April 7, 2016
Farming has always been a risky business, but over the past few decades the barriers to entry have increased significantly. For farmers of color and military veterans in this country, the barriers to and risks of starting and managing a successful farming operation are often even greater still.
That’s why the National Sustainable Agriculture Coalition (NSAC) joined over 100 national, state, and local organizations in sending a letter to House and Senate appropriators this week, urging them to provide increased funding for outreach and targeted assistance to our nation’s military veteran farmers and farmers of color.
NSAC led this letter in partnership with two other prominent farmer-based organizations: the Rural Coalition, a non-profit organization based in Washington, DC, and the Federation of Southern Cooperatives, based in Atlanta, Georgia.
Other organizations signing onto the letter include the Farmer Veteran Coalition, National Congress of American Indians, National Council of La Raza, National Farmers Union, National Latino Farmers and Ranchers Association, and the National Young Farmers Coalition.
In their letter, these groups stress the importance of additional funding for the Outreach and Assistance for Socially Disadvantaged and Veteran Farmers and Ranchers Program, stating:
The Outreach and Assistance to Socially Disadvantaged and Veteran Farmers and Ranchers (OASDVFR) Program helps our nation’s historically underserved producers gain access to the United States Department of Agriculture’s credit, commodity, conservation and other programs and services. The program supports technical assistance to producers through community-based organizations, tribes and educational institutions best prepared to reach and serve them…We urge the committee to appropriate the additional $10 million needed to restore the program to its previous levels.
For decades, this program (also known as the 2501 program) has served as the only farm bill program dedicated to addressing the specific needs of minority farmers – including immigrant, refugee, and tribal producers, along with farmworkers. The program was recently expanded to also serve military veterans, which makes increased funding all the more necessary.
About the 2501 Program
Although several federal programs exist to support all farmers – including loan, conservation, and disaster assistance programs to name a few – racial minorities and veteran farmers have historically been underserved by these programs due to discrimination and inadequate outreach and assistance.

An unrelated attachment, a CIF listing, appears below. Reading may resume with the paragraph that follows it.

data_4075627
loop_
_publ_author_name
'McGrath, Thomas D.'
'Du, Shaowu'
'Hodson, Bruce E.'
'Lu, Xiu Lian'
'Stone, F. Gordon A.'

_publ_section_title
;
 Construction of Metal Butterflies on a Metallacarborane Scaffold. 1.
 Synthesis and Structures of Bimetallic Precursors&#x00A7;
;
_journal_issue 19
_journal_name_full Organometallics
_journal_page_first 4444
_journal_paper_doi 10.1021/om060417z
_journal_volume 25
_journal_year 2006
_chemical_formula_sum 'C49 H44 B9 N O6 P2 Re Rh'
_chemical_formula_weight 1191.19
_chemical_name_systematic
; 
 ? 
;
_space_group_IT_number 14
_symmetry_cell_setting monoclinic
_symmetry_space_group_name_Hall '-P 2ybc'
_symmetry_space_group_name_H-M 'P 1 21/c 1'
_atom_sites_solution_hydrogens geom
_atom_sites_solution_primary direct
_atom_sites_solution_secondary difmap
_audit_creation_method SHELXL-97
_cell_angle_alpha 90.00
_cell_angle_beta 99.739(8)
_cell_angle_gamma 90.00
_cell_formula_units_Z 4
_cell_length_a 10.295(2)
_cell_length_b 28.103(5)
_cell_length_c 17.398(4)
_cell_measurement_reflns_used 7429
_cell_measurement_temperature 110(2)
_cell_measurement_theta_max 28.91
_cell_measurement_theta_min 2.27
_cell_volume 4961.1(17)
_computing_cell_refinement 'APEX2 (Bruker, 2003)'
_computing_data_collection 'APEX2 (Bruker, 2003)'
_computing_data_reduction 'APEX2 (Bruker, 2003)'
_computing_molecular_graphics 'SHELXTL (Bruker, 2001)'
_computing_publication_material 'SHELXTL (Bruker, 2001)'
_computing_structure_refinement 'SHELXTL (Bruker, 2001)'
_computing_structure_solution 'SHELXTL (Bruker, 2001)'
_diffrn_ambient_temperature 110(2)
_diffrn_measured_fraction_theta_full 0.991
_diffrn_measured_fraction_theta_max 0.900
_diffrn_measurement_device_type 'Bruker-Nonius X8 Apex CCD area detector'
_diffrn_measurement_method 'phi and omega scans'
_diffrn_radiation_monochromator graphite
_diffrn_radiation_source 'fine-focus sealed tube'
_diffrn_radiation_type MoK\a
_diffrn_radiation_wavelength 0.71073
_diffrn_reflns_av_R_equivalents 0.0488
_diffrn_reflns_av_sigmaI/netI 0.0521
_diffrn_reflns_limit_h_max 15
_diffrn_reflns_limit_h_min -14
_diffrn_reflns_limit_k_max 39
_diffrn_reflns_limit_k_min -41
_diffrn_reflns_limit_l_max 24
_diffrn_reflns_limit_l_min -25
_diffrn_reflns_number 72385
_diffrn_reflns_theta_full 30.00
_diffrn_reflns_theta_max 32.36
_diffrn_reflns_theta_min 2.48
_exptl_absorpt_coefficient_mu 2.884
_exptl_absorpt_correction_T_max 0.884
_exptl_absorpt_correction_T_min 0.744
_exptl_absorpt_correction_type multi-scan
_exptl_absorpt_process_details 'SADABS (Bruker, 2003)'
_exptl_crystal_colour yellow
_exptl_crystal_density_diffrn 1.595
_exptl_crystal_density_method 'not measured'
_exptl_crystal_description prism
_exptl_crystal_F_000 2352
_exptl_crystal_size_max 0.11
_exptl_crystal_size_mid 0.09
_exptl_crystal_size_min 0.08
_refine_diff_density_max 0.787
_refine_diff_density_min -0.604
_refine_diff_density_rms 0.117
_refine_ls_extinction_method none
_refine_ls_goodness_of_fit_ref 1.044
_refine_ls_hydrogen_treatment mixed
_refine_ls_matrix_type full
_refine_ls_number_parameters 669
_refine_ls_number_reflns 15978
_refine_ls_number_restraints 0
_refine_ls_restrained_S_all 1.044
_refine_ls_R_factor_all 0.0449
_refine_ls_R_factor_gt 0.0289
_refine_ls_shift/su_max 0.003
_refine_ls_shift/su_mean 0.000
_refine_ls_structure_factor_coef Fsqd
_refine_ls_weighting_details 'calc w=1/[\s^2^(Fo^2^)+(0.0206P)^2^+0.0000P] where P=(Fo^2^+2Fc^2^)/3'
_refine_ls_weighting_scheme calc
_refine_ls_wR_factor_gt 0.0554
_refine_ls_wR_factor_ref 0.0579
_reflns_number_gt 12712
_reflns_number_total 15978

Funding for outreach and targeted assistance to our nation’s military veterans and other underserved populations is absolutely essential to the success of the next generation of farmers.
The 2501 program provides technical assistance to reduce the trend among socially disadvantaged and veteran producers of engaging in fewer farm program payments, fewer and lower-valued loans, and less outreach and training than other producers.
In the letter, the groups point to the success the 2501 program has had in “bringing producers back to USDA or in the door for the first time.” As an example, the letter points to the greatly increased participation levels – by a diverse array of producers – in the NRCS high-tunnel program as well as in the FSA microloan program.
At present the 2501 program is severely underfunded given the demand. The recent $10 million cut in funding via the 2014 Farm Bill has already impacted many of the community-based and non-profit organizations who relied upon the program to conduct targeted outreach to underserved farmers. The letter states that several organizations that work with farmers of color and veterans across the country have “already or are currently in the process of laying off hundreds of experienced staff, creating a service gap to thousands of producers who need their assistance to access USDA program.”
Appropriators Focus on Assistance to Veterans
Earlier this week, Congressional appropriators in the Senate held a hearing to review opportunities and benefits for military veterans in agriculture, in order to understand how USDA can better support the efforts of current and aspiring military veteran farmers.
Among the expert witnesses chosen to testify before the Senate Agriculture Appropriations Subcommittee was U.S. Air Force veteran and family farmer Paul Kanning, who came to DC thanks to support from NSAC member organization Farmer Veteran Coalition.
In addition to Kanning, the Subcommittee heard testimony from three other farmer veterans who have made it their passion to help other service members get into farming. These veterans gave large amounts of credit to programs like 2501, which supports the important outreach work of the Farmer Veteran Coalition and many others across the country.
We sincerely hope that the impactful testimonies and inspiring stories of the farmer veterans that came to Capitol Hill this week will resonate with Congressional appropriators. Appropriators should strongly consider these veterans’ success with the Section 2501 program, as well as other agricultural support and conservation programs, as they assemble and debate their annual funding bills for the U.S. Department of Agriculture and other federal agencies in the months to come.
As Congress works to finalize a budget for the coming fiscal year (which begins on October 1), NSAC and our member organizations will continue to urge widespread support for programs like 2501, as well as for other critical programs that help veterans and all aspiring farmers.